Optimism occurs when on the preceding day investors reach a certain previously set level of profit, in this case actively reacting by increasing the volume of transactions. If the returns obtained are lower than that level, they will react normally or decide to refrain from trading. In our study, we considered the minimum level tolerated by optimists depending on which they decide on their trading behaviour to be the value obtained by summing the average return and its standard deviation, calculated for the entire period under analysis (R + ı)

(apud Dhaoui, 2011). Thus, optimistic investors will trade aggressively when the returns of the preceding period are equal to or greater than the value set by them, or else they will delay trading. More specifically, the behavior of optimistic investors can be described as follows:

¿

¾

½

¯

®

­

+

<

+

− −

ns

transactio

no

be

will

there

R

R

if

ns

transactio

be

will

there

R

R

if

t t

_

_

_

_

:

_

_

_

:

1 1

σ

σ

(2)
(5)

Pessimism occurs when investors incur loss the previous day. Pessimistic investors limit their trading level (or refrain from trading) when they notice that their loss reaches a certain set level. They act normally when they achieve better results than this level. In our analysis, we considered the minimum loss level tolerated by pessimists depending on which they decide on their trading behavior to be the value obtained by subtracting from the average profitability its standard deviation, calculated for the entire period under analysis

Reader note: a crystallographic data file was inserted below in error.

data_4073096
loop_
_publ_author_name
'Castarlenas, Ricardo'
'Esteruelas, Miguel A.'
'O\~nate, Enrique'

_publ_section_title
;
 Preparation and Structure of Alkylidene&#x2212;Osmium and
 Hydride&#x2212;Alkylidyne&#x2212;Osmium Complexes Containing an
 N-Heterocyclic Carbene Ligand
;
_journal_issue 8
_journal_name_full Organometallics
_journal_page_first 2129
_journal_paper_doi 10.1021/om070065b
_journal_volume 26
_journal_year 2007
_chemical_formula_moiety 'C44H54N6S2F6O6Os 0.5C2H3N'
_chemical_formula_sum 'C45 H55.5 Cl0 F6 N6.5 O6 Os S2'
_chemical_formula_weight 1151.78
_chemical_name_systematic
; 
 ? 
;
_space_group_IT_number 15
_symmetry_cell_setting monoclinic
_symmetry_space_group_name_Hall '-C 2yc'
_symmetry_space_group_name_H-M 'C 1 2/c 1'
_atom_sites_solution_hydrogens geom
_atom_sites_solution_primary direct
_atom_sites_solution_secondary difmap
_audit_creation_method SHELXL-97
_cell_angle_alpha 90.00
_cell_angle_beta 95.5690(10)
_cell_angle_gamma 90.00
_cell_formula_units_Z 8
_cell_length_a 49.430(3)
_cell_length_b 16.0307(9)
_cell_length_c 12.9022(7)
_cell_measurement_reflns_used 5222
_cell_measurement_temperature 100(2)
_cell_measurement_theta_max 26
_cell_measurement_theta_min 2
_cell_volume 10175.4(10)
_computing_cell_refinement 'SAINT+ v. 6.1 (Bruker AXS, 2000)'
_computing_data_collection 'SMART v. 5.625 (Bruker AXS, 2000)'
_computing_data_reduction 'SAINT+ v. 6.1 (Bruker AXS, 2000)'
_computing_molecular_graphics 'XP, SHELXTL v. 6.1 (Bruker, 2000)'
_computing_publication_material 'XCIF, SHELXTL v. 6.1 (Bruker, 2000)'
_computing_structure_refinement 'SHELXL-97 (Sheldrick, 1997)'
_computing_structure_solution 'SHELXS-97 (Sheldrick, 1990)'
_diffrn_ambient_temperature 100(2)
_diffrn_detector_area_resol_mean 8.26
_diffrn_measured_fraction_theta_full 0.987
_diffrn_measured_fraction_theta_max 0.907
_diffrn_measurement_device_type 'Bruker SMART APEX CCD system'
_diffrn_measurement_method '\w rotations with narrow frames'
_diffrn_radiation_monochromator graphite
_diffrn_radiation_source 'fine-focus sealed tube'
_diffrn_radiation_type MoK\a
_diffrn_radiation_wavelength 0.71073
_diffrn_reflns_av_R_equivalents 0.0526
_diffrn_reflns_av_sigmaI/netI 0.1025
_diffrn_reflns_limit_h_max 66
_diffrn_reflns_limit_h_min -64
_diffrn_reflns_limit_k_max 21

(apud Dhaoui, 2011). Thus, pessimistic investors will not trade when the loss in the previous period is greater than the value set by them; otherwise, if the loss is smaller than the limit, they will continue to trade. Thus, the behavior of pessimistic investors can be described as follows:

¿

¾

½

¯

®

­

<

− −

ns

transactio

no

be

will

there

R

R

if

ns

transactio

be

will

there

R

R

if

t t

_

_

_

_

:

_

_

_

:

1 1

σ

σ

(3)

The theory of rational expectations was formulated by J. Muth, 1961, (Rational Expectations and the Theory of Price Movements, Econometrica, Volume 29, Issue 3, 315-335) and subsequently became really influential in modelling economic phenomena. The hypothesis of rational expectations makes it possible to explain both the occurrence of the deviations in the noticed economic variables from equilibrium values and the action of forces which bring those values to their equilibrium levels (Cerna, 2004). Rational anticipation is a reaction aimed at completing the theory of adaptive expectations via Keynes-Friedman, but also a critical response to all twentieth-century rationality opponents (Pohoa܊ă, 2011, p 116).

Investors’ rational expectations of the future value of a given security quotation in accordance with the efficient market hypothesis can be represented mathematically as follows:

1 1 1 +

İ

+ +

=

t t

+

t t

E

P

P

(4)

where Pt+1 is the security price at time t+1, and İt+1is the estimation error. The only term in the equation above, randomly determined by new information (unknown to any of the investors), is the residual factor. It has a normal distribution, a zero average and finite dispersion. Today’s random residual factor is independent of any previous residual factors, therefore following a random path and being unpredictable on the basis of past information.